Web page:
I’d say that we’ve been suffering from these trends for a long time.
The journalistic profession has turned out a small number of plagiarists whose words were stolen from the creativity and hard work of others then passed off as their own. Yet, though some among your number bring a pall on the word “journalist,” I do not refer to each of you as “cheats,” “word thieves” or “plagiarists.” It would be inaccurate to label you thusly because of a few whose actions obviously do not represent the whole. But in the mass media we see, with alarming near-universality, a refusal to call the wackos from Westboro anything except a “Baptist church” or a “church.”
As you can probably guess from the excerpt below, Andrew Wilson points out the irony and shortcomings of Crossley’s re-defining of “phobia”:
Much could be said in response, but the thing that fascinated me about this is the broadening of the term ‘homophobic’, which I have frequently encountered in popular discourse but have not yet seen an academic seek to defend. Homophobia, for Crossley, is no longer limited to a response of hatred, vituperation, mockery or violence towards gay people. Now, it is also “an attitude that sees homosexuality as an unfortunate condition that should not be practised.” That is, if you believe that God says people ought not to behave in a certain way (like Wright, Hays and co), then in Crossley’s definition, you are homophobic.
Great article that talks about the practical issues and problems that “the disease of more” presents. I actually tackled the topic in an earlier post, albeit from the angle of how it impacts our personal, rather than professional, lives. On a side note, the first thing I thought about after reading about the “endowment effect” was how guys treat their own fantasy teams haha:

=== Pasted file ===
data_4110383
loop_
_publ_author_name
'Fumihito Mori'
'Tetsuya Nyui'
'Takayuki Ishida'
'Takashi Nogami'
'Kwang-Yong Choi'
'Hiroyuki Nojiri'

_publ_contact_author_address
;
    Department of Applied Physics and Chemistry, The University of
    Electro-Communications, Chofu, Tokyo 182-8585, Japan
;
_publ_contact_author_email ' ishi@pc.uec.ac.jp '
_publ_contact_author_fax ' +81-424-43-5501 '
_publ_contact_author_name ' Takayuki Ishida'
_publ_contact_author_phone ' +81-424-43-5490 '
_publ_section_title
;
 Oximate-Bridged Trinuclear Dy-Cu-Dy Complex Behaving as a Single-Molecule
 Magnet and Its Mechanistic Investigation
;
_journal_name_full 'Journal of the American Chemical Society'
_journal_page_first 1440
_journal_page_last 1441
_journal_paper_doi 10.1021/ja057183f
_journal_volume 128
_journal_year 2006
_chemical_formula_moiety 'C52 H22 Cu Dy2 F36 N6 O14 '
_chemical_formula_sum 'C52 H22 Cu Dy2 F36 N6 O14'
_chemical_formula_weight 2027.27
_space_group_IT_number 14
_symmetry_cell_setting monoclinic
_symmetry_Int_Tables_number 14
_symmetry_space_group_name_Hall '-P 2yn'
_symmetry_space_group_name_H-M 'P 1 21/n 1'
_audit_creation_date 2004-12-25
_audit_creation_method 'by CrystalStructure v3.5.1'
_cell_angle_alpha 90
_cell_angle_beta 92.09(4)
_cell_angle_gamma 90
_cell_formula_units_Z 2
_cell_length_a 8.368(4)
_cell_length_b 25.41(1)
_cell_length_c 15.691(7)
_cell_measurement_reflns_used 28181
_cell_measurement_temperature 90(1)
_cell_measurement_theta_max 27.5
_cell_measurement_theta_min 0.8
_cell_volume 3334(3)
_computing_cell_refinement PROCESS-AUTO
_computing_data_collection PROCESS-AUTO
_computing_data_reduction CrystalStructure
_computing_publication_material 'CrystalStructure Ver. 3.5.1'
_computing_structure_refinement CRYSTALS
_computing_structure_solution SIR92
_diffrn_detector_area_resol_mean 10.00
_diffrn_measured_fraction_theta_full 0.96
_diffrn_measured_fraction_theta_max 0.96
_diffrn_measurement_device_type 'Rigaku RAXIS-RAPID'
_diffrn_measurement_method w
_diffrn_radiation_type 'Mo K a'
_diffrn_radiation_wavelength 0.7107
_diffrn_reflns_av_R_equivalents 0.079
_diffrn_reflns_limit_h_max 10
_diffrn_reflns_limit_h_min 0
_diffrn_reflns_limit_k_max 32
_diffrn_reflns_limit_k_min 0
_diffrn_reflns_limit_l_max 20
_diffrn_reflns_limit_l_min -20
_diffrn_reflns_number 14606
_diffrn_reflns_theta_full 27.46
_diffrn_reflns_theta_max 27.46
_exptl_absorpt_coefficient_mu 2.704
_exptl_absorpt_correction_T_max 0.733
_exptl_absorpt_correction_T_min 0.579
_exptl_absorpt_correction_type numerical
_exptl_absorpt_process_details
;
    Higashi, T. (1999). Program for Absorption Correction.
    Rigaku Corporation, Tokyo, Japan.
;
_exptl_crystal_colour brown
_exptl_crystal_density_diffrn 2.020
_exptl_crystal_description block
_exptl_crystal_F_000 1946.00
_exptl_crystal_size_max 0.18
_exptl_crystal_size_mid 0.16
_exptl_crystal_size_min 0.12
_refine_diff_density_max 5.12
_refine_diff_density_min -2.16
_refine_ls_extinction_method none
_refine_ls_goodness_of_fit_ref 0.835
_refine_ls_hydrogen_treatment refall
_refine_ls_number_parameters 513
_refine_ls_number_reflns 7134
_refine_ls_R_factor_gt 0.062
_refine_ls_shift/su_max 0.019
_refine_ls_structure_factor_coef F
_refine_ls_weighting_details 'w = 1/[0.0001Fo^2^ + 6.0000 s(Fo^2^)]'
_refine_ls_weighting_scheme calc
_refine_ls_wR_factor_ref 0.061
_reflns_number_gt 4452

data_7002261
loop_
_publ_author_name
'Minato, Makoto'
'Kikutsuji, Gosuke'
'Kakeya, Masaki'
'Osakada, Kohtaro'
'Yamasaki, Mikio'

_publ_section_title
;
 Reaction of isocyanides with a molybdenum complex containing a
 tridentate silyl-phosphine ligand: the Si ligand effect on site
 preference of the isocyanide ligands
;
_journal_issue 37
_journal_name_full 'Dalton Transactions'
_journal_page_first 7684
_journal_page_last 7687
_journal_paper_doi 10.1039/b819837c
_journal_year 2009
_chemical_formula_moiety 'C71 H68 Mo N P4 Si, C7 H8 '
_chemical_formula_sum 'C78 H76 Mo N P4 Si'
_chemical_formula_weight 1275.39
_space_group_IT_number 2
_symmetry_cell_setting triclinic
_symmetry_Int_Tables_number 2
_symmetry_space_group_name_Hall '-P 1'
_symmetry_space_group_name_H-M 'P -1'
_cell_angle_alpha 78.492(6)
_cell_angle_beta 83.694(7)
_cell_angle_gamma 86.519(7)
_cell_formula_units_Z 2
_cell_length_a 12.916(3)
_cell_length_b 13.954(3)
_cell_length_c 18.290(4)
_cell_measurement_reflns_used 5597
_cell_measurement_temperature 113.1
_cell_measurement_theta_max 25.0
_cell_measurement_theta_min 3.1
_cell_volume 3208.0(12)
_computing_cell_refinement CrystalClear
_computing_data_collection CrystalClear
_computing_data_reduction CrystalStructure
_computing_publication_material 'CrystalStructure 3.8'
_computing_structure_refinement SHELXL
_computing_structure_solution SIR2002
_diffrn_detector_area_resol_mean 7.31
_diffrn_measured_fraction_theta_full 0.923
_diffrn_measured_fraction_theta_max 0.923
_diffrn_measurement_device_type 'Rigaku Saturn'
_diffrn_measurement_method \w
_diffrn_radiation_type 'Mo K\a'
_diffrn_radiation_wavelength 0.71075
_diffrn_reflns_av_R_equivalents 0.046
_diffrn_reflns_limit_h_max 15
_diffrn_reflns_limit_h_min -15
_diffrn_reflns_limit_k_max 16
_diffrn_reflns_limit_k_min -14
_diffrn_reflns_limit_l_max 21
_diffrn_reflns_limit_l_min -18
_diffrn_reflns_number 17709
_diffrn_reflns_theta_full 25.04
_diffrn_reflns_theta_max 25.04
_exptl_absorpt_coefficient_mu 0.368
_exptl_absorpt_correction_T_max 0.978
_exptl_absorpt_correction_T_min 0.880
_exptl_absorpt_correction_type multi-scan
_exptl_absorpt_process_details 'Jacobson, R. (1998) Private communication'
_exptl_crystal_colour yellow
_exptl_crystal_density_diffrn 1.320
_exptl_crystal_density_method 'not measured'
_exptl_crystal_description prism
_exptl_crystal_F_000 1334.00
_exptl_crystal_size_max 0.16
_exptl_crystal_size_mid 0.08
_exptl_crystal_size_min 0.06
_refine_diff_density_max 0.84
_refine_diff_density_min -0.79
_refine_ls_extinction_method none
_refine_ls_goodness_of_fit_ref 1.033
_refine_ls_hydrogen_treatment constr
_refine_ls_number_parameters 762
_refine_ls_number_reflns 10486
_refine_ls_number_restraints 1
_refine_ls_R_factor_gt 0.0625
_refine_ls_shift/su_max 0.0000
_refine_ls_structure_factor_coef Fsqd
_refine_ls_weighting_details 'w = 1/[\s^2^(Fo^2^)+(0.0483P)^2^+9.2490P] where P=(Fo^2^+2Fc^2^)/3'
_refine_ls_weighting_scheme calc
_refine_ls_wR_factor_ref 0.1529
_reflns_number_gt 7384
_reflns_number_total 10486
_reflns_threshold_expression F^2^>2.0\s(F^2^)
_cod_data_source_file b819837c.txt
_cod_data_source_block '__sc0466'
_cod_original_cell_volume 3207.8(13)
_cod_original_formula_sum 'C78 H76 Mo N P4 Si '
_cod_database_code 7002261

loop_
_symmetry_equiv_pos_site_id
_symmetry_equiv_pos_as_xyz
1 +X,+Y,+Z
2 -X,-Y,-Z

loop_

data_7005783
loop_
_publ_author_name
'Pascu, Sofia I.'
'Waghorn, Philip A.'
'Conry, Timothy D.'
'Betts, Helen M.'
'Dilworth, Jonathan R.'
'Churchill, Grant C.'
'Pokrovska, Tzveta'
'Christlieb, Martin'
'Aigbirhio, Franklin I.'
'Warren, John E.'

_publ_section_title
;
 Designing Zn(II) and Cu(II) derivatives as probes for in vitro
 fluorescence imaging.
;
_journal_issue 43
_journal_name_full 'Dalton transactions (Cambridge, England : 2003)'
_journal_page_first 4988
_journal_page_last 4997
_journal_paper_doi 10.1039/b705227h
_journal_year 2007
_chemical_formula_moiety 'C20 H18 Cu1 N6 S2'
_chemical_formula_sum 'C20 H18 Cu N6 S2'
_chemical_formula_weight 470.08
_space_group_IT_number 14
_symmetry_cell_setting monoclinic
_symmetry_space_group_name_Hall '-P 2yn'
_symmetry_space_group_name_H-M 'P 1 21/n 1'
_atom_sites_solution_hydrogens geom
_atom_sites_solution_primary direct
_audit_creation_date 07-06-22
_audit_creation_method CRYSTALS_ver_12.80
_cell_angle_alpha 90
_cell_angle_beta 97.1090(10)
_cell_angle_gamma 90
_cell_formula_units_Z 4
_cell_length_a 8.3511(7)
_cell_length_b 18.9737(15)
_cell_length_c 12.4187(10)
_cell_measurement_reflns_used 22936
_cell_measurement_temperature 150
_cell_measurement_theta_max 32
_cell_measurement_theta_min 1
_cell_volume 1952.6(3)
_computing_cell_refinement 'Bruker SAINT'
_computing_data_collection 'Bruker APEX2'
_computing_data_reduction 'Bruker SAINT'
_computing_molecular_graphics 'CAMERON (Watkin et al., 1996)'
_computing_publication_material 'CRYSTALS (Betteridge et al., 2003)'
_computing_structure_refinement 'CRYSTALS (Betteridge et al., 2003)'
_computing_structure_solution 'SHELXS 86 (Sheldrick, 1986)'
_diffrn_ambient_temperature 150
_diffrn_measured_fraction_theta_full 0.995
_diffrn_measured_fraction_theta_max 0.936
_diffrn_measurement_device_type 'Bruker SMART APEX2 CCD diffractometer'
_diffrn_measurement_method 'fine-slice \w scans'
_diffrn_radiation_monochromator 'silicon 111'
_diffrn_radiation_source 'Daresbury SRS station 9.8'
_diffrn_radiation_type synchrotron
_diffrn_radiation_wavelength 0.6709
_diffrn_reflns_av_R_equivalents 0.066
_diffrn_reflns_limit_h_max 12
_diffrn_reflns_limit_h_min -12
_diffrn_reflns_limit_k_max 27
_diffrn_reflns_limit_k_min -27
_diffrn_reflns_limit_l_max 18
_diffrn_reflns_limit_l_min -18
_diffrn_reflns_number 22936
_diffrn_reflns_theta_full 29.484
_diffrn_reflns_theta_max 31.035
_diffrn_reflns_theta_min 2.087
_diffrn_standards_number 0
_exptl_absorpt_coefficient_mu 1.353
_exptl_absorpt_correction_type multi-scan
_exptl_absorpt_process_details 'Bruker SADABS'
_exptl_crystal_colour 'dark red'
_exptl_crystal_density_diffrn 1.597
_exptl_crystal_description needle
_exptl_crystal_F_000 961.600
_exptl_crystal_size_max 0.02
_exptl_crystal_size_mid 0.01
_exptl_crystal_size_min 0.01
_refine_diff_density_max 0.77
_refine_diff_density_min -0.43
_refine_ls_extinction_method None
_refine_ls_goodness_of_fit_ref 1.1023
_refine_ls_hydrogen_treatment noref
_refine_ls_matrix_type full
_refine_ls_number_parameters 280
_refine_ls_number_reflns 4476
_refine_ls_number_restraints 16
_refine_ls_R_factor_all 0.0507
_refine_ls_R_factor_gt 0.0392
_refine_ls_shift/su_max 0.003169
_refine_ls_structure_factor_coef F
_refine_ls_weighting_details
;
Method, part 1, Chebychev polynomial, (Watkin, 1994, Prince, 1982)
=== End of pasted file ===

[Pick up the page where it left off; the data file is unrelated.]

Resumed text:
If success is a catalyst for failure because it leads to the “undisciplined pursuit of more,” then one simple antidote is the disciplined pursuit of less. Not just haphazardly saying no, but purposefully, deliberately, and strategically eliminating the nonessentials. Not just once a year as part of a planning meeting, but constantly reducing, focusing and simplifying. Not just getting rid of the obvious time wasters, but being willing to cut out really terrific opportunities as well. Few appear to have the courage to live this principle, which may be why it differentiates successful people and organizations from the very successful ones.
When people first learned about the cash they could win, the ventral striatum, an area of the brain that focuses on rewards, took notice. The more cash, the more excited the ventral striatum was, brain scans showed. This bit of brain is known to track the possibility of rewards, so this finding is predictable. But what’s really interesting is that once people started actually playing the ball game, activity in the same brain area decreased as the prize money went higher. Once folks seemed to realize what they might lose, the ventral striatum went quiet. And, the more this brain area focused on reward shut down, the more people choked.
Gymnast McKayla Maroney was likely counting on her vaulting gold before it happened. And, this really puts the pressure on. When we fear losing something we have been counting on, this fear of failure tends to make us more likely to screw up.
Fortunately, the opposite is true too: thinking about success alters our mental mechanics to help us shine under pressure. Since the last Olympics, Hap Davis, the psychologist for the Canadian Swim Team, has been employing a mindset exercise that changes how his athletes’ brains deal with failure. Davis says that getting his swimmers to see their past failure in a more positive light helps them avoid the dreaded “choke.”